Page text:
I agree that probably most candidates would need to be heading for a first - even a high first - to be competitive, especially for funding, but the best way to determine whether that's so could certainly be from indicators other than firm second-year marks. :smile:

(It wasn't me who negged you, by the way - I am replying to discuss, not to disagree!)



Thanks! :smile:
Original post by thatfineframe
Something to take into account is that people applying from Oxford for humanities subjects will only have their marks from prelims/mods, and nothing at all from second year, if they apply pre-finals. This can actually be a bit of a disadvantage, in my opinion: I'm glad I waited and applied after finals. My mods marks were good, but they just don't have the weight of finals results - for one thing, mods aren't double-marked routinely (or weren't when I took them, anyway). My point, really, is that what people applying in third year can offer in terms of anecdotal experience will differ hugely. If I had applied at that stage, I suppose my tutors could have indicated in the references the sort of marks I was getting for tutorial work - although only one of my three tutors routinely gave numerical marks - but those don't automatically reflect how one will do in finals.

I agree that probably most candidates would need to be heading for a first - even a high first - to be competitive, especially for funding, but the best way to determine whether that's so could certainly be from indicators other than firm second-year marks. :smile:

(It wasn't me who negged you, by the way - I am replying to discuss, not to disagree!)


What would you consider desirable in terms of other indicators?

Sorry for all these questions, but there is no better source than people on here :tongue:
Original post by ExeterHistStudent
What would you consider desirable in terms of other indicators?

Sorry for all these questions, but there is no better source than people on here :tongue:


I am no expert, but probably the written work and references. It should be clear in the applicant's writing (I'd imagine) if they are hitting a strong first-class level, and the tutors are of course very well-qualified to comment on things like ability relative to the wider cohort. :smile:
Reply 3448
Original post by ExeterHistStudent
Thanks. 67% seems improbable to me in realistic terms - i.e I envisaged most candidates to be holding/seriously expecting firsts in order to be competitive.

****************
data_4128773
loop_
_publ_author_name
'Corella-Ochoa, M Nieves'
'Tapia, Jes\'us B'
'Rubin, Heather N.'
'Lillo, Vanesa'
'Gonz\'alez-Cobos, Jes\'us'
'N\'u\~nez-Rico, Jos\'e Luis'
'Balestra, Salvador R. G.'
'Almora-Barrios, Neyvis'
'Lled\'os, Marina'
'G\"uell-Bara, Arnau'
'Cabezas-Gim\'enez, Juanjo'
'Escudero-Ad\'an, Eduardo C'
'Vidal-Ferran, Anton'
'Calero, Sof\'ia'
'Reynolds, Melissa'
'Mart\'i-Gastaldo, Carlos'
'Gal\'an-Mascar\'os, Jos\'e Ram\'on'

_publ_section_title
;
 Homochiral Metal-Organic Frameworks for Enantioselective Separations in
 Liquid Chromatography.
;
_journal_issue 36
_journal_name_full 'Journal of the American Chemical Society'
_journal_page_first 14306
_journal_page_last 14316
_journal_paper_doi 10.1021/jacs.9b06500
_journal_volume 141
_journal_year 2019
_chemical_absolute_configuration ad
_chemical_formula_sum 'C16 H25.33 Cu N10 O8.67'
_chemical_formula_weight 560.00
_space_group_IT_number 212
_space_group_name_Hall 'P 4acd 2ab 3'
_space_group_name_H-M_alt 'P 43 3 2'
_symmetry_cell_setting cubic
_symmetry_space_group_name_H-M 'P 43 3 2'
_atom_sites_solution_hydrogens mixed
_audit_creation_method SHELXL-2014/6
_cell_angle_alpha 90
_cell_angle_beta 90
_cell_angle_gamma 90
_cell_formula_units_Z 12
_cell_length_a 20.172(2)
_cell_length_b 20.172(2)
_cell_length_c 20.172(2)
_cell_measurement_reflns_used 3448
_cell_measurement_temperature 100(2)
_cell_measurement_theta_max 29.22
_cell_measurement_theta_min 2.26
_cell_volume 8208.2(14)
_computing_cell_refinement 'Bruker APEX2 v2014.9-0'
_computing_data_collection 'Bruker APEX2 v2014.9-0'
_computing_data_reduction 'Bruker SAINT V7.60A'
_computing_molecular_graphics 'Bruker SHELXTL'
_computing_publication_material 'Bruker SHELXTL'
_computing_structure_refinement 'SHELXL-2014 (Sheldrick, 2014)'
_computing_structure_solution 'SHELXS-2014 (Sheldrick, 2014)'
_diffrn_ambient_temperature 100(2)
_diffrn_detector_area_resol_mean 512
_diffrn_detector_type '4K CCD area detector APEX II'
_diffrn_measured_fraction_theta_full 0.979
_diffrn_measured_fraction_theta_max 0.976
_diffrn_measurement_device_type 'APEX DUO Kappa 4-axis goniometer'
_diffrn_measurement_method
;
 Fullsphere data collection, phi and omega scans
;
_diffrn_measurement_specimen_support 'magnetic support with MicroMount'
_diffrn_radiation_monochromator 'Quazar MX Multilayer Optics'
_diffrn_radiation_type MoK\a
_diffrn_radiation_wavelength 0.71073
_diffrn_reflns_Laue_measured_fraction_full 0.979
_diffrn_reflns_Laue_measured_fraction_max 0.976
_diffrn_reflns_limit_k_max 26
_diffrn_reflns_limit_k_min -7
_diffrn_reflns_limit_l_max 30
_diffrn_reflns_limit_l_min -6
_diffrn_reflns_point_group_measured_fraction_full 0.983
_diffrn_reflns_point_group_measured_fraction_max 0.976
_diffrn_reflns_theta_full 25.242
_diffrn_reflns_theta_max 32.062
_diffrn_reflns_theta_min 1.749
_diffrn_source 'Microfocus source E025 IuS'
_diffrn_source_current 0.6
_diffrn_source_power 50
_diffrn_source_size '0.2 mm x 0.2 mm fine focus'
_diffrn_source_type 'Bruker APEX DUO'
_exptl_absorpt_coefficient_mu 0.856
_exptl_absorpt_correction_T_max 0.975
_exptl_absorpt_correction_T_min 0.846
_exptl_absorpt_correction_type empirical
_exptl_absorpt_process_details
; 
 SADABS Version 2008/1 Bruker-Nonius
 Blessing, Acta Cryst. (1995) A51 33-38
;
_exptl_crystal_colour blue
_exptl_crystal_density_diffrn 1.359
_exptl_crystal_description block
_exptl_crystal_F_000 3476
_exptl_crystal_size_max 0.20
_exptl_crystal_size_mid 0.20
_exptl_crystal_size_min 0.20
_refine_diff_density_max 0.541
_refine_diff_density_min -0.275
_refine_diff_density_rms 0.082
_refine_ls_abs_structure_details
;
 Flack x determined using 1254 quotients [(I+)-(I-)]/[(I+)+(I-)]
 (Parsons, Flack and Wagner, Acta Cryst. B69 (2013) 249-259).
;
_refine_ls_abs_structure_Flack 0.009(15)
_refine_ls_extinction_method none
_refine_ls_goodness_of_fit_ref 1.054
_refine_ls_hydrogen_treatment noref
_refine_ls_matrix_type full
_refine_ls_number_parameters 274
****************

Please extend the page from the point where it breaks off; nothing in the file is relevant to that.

Although of course I might be wrong. As other indicators are indeed important

Edit- i'm seeing neg(ativism)

The post wasn't doubting the existence of 67% percent offers, rather, asking what people were achieving in their penultimate year in order to be -given- an offer of 67%.


My offer letter asks for 67%. I am in my final two weeks of study. At the time of applying I was averaging ~78%. Since then I am averaging a little more than this. However the exams will inevitably bring that average down.

I would not read too much into the 'percentages' - this is why the offer is potentially flexible rather than invariably rigid. University to University, tutor to tutor the same quality work is likely to receive substantially different grades.

You should really see the application for what it is - something where every element is crucial. A high 2:1 or better is usually (but not always) essential for consideration. The samples of written work, references and statement of purpose and/or research proposal are often the deciders. The availability of suitable supervision is also something not to be underestimated. I know some superb candidates rejected from Oxford for a lack of this (and subsequently accepted at Cambridge).

If you are currently scoring greater than 67 then it is probably safe to assume, providing your final grade is at least this level, you have sufficiently good grades to secure a place.

Try and get the best references available to you, submit your best written work, and make sure you pay special attention to your statement of purpose. To put it into perspective, I think I spent several months researching for and refining my SoP/Research Proposal.

Also keep in mind the expertise in the Department and the availability of appropriate supervision. I know the History website advises you not to try to recruit your own supervisor but if there is somebody in particularly you really want I would still recommend contacting them.
(edited 11 years ago)
If you haven't graduated yet, will they wait for you to graduate before a college accepts you?
Or is it possible to be admited by a college while you still have a conditional offer?
Original post by HLS
My offer letter asks for 67%. I am in my final two weeks of study. At the time of applying I was averaging ~78%. Since then I am averaging a little more than this. However the exams will inevitably bring that average down.

I would not read too much into the 'percentages' - this is why the offer is potentially flexible rather than invariably rigid. University to University, tutor to tutor the same quality work is likely to receive substantially different grades.